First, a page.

• Poor working memory. Working memory is a cognitive function that allows us to keep track of multiple pieces of information at one time and draw connections between details. Many kids with ADHD have working memory impairments, and these can make it more difficult for them to identify the main idea in a story or paragraph, recall the details of what they just read, and connect what they are reading now with something they’ve read in the past.

Helping kids with ADHD improve their reading skills requires a two-pronged approach that includes 1) treating the underlying ADHD symptoms, and 2) providing individualized reading instruction, like the services offered through Huntington Learning Center. In addition, it is recommended that kids with ADHD who are not meeting grade-level expectations in reading receive a learning evaluation to determine whether they also have a learning disorder.

Reading problems can have a profound negative effect on a child’s ability to succeed at school. If you are concerned about your child’s reading, don’t wait to get help. With the right support, all kids with ADHD can develop the reading skills they need to succeed.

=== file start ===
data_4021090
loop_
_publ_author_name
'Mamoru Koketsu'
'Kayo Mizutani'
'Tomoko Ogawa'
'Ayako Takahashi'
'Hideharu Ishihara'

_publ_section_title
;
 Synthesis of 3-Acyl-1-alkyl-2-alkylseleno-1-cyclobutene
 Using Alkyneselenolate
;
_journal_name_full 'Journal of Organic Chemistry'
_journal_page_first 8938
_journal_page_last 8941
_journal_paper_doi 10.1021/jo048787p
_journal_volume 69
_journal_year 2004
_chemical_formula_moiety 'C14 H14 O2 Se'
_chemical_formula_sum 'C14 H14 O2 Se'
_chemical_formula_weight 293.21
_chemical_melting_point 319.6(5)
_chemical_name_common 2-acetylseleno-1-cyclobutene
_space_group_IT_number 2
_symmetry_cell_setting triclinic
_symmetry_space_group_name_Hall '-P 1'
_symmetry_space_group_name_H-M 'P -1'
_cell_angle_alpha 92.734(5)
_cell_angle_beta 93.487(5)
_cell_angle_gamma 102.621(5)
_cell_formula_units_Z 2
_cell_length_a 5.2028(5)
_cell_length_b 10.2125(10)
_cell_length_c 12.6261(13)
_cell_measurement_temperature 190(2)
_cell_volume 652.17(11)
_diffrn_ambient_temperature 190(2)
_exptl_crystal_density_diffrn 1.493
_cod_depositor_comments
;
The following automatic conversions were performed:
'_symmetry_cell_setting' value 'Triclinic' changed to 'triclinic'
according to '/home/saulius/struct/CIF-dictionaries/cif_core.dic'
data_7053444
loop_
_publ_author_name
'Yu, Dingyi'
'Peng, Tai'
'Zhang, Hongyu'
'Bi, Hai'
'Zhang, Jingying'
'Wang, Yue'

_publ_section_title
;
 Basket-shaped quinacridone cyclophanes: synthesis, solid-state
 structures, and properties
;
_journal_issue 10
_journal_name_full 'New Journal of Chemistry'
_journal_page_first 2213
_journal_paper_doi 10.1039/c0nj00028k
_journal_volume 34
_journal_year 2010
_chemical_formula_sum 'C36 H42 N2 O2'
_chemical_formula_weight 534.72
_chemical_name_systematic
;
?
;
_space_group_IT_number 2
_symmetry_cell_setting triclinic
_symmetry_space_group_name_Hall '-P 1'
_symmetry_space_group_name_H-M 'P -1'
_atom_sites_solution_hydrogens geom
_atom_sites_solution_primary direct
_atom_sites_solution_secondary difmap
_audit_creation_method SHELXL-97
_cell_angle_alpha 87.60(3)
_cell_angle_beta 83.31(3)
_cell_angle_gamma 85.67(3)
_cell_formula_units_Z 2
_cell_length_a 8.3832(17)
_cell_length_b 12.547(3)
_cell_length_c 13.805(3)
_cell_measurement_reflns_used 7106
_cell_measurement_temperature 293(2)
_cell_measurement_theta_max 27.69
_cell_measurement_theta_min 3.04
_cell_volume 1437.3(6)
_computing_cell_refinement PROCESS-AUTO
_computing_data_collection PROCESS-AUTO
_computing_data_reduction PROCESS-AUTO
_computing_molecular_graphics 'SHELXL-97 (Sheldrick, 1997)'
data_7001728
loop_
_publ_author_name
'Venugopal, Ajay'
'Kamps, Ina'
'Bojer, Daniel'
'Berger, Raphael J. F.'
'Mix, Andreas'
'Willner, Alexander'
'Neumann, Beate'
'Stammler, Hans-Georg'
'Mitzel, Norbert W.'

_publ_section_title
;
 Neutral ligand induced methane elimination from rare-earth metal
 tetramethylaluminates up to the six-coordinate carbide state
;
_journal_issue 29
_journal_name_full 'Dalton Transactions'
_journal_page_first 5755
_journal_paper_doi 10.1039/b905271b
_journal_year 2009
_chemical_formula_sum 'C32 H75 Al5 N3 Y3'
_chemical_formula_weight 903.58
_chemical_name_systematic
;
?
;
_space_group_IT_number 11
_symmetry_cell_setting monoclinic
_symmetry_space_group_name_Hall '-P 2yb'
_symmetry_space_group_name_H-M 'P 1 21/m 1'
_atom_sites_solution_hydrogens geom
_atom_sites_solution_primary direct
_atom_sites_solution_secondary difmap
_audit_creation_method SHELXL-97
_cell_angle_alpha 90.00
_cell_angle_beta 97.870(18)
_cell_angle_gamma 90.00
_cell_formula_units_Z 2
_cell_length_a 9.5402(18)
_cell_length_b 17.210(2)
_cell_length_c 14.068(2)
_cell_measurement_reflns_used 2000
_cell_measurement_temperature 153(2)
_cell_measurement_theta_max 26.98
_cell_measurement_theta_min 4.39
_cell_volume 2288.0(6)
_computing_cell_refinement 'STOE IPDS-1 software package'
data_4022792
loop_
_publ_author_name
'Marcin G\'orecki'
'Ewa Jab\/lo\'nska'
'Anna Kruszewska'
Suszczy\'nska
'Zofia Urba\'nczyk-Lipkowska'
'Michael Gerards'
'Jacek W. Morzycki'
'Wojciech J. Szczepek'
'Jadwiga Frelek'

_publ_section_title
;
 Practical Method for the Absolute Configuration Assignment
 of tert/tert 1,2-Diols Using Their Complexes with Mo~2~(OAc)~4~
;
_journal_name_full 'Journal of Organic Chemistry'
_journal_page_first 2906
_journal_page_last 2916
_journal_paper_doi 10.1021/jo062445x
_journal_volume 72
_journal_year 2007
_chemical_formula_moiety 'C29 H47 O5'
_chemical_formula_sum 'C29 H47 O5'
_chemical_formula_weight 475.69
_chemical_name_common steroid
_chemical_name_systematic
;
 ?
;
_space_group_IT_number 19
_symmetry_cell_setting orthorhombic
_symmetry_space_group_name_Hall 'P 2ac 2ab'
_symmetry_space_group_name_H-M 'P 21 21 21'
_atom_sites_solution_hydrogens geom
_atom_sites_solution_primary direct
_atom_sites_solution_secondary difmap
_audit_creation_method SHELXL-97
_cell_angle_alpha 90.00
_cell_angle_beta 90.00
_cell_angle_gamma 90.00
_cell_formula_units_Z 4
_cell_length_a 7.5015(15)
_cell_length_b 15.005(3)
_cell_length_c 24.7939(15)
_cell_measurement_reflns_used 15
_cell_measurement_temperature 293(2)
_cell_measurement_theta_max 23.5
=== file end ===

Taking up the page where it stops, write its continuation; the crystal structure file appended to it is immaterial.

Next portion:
Mary Rooney, Ph.D., is a licensed clinical psychologist in the Department of Psychiatry at the University of California San Francisco. Dr Rooney is a researcher and clinician specializing in the evaluation and treatment of ADHD and co-occurring behavioral, anxiety, and mood disorders. A strong advocate for those with attention and behavior problems, Dr. Rooney is committed to developing and providing comprehensive, cutting edge treatments tailored to meet the unique needs of each child and adolescent. Dr. Rooney's clinical interventions and research avenues emphasize working closely with parents and teachers to create supportive, structured home and school environments that enable children and adolescents to reach their full potential. In addition, Dr. Rooney serves as a consultant and ADHD expert to Huntington Learning Centers.


Huntington Learning Center is the tutoring and test prep leader. Its certified tutors provide individualized instruction in reading, phonics, writing, study skills, elementary and middle school math, Algebra through Calculus, Chemistry, and other sciences. It preps for the SAT and ACT, as well as state and standardized exams. Huntington programs develop the skills, confidence, and motivation to help students of all levels succeed and meet the needs of Common Core State Standards. Founded in 1977, Huntington's mission is to give every student the best education possible. Call us today at 1.800.CAN LEARN to discuss how Huntington can help your child. For franchise opportunities please visit www.huntingtonfranchise.com.

This website does not provide medical advice, diagnosis, or treatment. The material on this site is provided for educational purposes only.